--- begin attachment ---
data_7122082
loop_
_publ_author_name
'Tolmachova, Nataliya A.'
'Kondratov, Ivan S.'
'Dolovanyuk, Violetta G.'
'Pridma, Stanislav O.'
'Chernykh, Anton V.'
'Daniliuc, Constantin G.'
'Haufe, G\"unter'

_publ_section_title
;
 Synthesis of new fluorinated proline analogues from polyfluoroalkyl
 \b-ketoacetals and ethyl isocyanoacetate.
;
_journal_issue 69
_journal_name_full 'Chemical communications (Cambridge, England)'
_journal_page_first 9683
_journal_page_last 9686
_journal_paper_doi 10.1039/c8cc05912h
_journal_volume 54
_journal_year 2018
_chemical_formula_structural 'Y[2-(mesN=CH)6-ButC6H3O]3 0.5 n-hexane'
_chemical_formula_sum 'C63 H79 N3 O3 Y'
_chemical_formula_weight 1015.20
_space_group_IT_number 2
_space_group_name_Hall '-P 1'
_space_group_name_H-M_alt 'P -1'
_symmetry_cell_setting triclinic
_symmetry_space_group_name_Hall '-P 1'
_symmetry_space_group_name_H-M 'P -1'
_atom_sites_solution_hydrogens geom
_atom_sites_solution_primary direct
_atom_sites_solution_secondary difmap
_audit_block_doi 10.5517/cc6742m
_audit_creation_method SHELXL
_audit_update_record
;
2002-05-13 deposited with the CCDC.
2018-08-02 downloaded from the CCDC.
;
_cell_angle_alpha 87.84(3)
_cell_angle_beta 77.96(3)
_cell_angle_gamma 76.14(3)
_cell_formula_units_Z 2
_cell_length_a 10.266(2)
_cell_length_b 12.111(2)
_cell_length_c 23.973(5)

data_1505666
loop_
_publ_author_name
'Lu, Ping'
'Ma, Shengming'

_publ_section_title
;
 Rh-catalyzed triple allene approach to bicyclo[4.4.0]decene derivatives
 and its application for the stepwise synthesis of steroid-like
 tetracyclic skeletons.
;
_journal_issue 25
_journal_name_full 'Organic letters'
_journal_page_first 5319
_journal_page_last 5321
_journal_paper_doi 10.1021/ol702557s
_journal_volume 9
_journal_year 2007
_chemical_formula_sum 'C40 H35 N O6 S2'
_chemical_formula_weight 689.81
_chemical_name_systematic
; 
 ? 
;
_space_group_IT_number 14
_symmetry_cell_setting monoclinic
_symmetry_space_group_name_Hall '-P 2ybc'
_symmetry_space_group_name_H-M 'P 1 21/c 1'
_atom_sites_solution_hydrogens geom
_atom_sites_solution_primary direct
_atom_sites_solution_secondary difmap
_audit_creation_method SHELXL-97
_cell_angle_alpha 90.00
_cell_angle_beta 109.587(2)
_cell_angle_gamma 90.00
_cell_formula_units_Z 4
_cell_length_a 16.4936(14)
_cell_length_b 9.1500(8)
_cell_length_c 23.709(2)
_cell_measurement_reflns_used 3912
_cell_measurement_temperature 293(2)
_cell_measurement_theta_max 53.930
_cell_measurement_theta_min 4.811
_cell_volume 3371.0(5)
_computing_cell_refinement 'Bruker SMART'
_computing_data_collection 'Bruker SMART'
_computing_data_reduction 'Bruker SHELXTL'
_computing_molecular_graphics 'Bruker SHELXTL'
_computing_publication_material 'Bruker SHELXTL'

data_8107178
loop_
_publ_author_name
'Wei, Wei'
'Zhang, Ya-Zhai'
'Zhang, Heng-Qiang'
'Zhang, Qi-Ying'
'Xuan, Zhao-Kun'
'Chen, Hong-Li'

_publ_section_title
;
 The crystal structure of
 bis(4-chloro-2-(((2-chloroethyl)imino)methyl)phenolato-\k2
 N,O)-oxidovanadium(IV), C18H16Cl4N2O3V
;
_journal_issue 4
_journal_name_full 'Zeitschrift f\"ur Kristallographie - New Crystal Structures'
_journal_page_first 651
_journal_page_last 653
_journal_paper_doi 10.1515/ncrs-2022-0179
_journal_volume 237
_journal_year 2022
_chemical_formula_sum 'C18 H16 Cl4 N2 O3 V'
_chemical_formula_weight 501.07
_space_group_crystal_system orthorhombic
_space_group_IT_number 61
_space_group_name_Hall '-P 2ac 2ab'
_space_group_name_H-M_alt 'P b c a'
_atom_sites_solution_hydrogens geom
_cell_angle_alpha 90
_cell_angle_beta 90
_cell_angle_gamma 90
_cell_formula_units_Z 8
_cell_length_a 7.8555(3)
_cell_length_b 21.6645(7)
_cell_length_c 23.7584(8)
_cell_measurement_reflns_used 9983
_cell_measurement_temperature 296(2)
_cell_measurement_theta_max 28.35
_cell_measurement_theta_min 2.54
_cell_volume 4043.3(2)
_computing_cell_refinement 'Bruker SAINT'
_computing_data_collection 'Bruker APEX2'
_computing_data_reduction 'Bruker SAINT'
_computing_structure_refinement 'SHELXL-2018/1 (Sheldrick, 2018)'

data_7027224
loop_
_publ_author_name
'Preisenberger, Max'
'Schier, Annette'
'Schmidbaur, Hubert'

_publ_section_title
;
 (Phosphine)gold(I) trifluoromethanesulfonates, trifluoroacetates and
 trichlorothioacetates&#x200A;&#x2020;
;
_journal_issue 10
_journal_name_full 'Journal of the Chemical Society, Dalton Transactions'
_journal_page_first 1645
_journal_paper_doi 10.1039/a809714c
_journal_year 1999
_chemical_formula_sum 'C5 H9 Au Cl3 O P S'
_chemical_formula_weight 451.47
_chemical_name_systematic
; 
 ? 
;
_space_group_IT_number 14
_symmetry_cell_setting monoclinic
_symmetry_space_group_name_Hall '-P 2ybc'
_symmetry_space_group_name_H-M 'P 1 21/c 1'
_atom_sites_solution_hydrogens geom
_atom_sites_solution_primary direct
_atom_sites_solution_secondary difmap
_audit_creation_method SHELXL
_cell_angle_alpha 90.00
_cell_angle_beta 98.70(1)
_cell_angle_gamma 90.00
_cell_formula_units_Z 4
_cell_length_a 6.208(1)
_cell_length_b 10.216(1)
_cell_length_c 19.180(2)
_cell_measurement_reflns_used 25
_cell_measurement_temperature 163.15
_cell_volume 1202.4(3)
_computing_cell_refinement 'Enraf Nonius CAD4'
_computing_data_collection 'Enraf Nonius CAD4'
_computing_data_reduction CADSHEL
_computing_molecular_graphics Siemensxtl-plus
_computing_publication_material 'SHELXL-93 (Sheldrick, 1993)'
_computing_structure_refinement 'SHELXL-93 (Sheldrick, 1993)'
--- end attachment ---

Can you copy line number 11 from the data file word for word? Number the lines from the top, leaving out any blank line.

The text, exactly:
_publ_section_title